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Alternative fuel gains traction in state

Heavy-duty trucking outfits will see biggest benefit

9:35 AM, Apr. 7, 2013
While filling up, the driver of a diesel tractor-trailer looks over a CNG counterpart during a demonstration of Compressed Natural Gas infrastructure installed in Sheboygan.
While filling up, the driver of a diesel tractor-trailer looks over a CNG counterpart during a demonstration of Compressed Natural Gas infrastructure installed in Sheboygan.
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They may not be quite as ubiquitous as petroleum stations, but the number of public and private refueling sites for alternative fuels is on the rise in Wisconsin.

Lorrie Lisek, executive director of Wisconsin Clean Cities, said the development of infrastructure to support compressed natural gas is on the fast track in the state and there are steady increases across the board for other alternative fuels.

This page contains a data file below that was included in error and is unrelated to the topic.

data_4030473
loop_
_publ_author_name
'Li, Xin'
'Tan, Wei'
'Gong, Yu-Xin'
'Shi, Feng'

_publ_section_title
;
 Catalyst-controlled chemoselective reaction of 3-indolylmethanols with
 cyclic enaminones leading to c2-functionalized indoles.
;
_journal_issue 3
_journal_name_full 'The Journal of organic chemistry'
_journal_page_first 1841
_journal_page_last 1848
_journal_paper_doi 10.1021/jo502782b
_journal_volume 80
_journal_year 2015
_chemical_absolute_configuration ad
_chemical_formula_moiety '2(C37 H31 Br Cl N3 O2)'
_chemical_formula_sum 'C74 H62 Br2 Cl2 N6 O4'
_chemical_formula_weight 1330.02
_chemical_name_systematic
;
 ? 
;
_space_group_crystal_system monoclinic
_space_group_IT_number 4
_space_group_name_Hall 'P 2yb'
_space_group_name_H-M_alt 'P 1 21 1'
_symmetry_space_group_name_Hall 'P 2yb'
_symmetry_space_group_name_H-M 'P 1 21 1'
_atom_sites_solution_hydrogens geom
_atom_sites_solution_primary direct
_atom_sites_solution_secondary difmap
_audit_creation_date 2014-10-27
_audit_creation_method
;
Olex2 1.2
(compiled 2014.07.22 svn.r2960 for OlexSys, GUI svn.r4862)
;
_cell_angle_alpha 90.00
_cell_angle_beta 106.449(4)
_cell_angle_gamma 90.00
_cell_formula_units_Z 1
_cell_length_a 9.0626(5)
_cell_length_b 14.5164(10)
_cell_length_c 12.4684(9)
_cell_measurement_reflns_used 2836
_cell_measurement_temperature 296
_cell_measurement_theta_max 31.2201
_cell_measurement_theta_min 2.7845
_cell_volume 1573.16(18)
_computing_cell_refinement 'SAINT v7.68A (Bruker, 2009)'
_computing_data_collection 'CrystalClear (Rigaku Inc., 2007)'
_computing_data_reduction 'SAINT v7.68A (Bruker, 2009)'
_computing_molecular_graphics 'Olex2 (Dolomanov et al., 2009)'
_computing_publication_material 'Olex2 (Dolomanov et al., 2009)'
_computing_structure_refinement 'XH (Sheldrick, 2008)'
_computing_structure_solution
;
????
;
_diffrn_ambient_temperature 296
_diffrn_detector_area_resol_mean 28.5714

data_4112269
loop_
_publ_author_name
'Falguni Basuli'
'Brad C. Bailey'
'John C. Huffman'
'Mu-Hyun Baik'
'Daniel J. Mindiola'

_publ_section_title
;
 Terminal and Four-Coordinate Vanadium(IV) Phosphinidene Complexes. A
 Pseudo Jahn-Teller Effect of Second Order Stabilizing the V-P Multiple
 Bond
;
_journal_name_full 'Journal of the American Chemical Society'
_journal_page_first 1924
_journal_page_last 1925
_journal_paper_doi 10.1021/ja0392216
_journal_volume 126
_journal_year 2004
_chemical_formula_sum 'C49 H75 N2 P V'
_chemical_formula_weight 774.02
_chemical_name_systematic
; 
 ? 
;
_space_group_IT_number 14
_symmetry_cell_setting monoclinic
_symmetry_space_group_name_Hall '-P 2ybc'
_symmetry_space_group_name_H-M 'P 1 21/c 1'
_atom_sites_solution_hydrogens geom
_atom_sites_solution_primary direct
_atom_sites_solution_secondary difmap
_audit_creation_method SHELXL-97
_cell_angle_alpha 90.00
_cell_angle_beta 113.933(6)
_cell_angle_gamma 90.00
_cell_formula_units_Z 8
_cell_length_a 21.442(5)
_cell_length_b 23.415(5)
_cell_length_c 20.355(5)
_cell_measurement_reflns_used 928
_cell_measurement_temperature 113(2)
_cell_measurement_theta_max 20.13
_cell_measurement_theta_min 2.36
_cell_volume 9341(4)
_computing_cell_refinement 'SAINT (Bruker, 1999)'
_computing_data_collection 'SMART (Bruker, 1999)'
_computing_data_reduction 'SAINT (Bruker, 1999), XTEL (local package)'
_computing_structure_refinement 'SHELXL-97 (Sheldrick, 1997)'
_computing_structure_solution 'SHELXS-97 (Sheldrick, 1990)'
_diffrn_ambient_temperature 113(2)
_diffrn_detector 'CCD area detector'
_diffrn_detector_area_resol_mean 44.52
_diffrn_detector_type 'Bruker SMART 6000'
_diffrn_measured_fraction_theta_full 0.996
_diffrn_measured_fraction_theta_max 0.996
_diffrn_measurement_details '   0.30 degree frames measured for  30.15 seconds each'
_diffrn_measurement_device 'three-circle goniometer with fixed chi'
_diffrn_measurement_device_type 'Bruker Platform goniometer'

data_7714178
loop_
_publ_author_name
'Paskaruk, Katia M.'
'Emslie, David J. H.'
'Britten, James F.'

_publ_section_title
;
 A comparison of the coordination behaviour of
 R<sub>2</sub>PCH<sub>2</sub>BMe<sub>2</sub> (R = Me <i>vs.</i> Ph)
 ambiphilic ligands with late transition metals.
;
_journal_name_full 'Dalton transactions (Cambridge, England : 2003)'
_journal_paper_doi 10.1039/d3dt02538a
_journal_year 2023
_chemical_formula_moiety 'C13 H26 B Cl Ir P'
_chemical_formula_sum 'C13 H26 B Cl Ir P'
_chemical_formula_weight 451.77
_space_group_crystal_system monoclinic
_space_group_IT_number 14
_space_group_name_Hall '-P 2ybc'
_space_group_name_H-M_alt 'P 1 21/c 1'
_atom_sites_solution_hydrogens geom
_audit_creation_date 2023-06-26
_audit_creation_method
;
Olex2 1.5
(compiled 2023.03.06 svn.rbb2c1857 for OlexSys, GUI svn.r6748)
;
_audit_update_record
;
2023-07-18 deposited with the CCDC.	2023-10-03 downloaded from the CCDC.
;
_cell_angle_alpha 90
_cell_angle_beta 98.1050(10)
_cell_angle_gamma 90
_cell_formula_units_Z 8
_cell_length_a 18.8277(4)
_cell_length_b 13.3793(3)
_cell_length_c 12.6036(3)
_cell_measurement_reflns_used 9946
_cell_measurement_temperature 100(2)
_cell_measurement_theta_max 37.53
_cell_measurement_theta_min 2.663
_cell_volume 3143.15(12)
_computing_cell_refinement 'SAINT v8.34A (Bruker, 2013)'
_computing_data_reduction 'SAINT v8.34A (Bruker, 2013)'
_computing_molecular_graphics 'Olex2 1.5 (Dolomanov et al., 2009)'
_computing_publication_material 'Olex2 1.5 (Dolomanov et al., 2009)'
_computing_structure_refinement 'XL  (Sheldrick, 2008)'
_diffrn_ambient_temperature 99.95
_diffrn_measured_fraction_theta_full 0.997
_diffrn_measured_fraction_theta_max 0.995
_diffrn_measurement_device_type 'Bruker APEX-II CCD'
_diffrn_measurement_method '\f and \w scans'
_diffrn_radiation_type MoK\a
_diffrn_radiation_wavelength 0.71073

"Compressed natural gas is really on the cutting edge and what everyone is interested in," she said. "It has to do with cost and being produced domestically ... The infrastructure is coming ...

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If you've ever answered "Who has the ball?" with "It's halftime," you might recognize The Airhead. Check out the characters in our cartoon gallery of oddball fans.

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